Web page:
Gov. Jerry Brown's plan to reduce prison overcrowding may satisfy a looming federal deadline but it does not represent a durable long-term solution, according to the nonpartisan Legislative Analyst's Office.
In a victory for the Brown administration, the federal panel adjudicating the struggle over California's prison overcrowdingrecently gave the state two more years to reduce its population to constitutional levels.
While the LAO concludes that California is on pace to slip under the federal cap, the nonpartisan analyst faulted Brown's plan for relying too much on the use of county jails and private prisons. Brown's budget would spend $481 million to place just under 17,000 inmates in so-called contract beds .
A strategy combining contract beds with other changes, such as increasing good time credits and expanding parole for the elderly, inmates with serious medical conditions and second-strikers, will likely get California under a federally-mandated cap by the new 2016 deadline, the LAO found.
But the state's prison population is projected to climb again in subsequent years. Relying on contract beds will also place a costly burden on the state, the LAO argues, to the tune of about $500 million annually.
"The plan contains relatively few measures that would help the state maintain long-term compliance other than relying indefinitely on costly contract beds," the report concludes.
Given those risks, the LAO urged the Legislature to craft some longer-term policy solutions. Its recommendations include reducing certain sentences and converting some crimes to "wobblers" that can be charged either as misdemeanors or felonies -- an approach Brown vetoed last year - allowing inmates to earn more early release credits for good behavior, and expanding programs that allow adult men to serve part of their sentences outside of state prison.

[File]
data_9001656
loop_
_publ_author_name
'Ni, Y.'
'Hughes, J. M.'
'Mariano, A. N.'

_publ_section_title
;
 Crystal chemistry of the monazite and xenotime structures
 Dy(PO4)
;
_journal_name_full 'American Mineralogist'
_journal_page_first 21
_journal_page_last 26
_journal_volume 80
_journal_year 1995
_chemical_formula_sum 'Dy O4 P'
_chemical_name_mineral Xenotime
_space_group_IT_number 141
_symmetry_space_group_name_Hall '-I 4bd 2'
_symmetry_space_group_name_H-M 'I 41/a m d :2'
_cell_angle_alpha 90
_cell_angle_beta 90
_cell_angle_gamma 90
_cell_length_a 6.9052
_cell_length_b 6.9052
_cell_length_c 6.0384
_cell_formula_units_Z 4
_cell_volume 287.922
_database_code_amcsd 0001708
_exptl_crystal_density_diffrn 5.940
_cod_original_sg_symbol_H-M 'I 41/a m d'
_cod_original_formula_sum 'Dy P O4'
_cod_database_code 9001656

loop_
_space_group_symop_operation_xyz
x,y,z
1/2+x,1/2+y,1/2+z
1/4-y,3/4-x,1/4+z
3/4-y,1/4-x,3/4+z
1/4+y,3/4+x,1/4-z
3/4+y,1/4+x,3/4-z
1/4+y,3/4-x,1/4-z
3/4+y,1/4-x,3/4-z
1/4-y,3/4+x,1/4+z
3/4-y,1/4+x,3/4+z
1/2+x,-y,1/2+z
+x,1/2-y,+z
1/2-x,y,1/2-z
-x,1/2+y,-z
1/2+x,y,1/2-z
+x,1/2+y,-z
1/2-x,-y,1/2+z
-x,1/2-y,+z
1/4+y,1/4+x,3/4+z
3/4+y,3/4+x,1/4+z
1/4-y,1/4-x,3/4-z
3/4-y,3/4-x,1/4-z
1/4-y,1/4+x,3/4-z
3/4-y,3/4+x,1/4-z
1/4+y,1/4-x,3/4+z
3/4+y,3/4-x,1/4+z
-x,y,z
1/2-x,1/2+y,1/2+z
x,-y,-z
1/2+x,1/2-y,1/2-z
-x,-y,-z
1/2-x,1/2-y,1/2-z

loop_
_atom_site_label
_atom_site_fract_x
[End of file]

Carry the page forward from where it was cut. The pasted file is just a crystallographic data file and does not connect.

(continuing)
The two-year extension, granted earlier this month, came after the governor secured legislative approval last year of his package allocating $315 million to house excess inmates.
But because California received the two-year extension, Brown's budget proposes taking some of the money approved last year to house more inmates and depositing it instead into a Recidivism Reduction Fund.
Specifically, Brown's budget also proposes channeling just under $50 million from the recidivism fund into re-entry hubs and around $30 million on substance abuse, rehabilitation and mental illness programs.
That infusion might help for the coming budget year, but it will quickly exhaust the recidivism fund, the LAO said. To sustain the types of programs Brown proposes funding, the Legislature would need to continue dipping into the General Fund on an annual basis.
"The Governor's budget proposals create or expand programs that would require ongoing funding to effectively reduce the prison population," the LAO report estimates.
The LAO also rejected both the governor's plan to fund re-entry hubs, which use education and treatment to prepare inmates nearing the end of their terms to reintegrate into society. The report cast doubt on whether re-entry hubs effectively reduce recidivism.
Similarly, the report urged the governor to discard his plan to spend $11.3 million on integrated drug treatment, calling the program unproven and overly costly.
Instead, the LAO recommends diverting the $60 million set aside for those two programs towards an initiative rewarding counties that keep paroled felons from returning to state prisons.
PHOTO: Inmates inside the jail cells in the old Stanislaus County downtown main jail in Modesto on Wednesday June 19, 2013.The Sacramento Bee/Manny Crisostomo.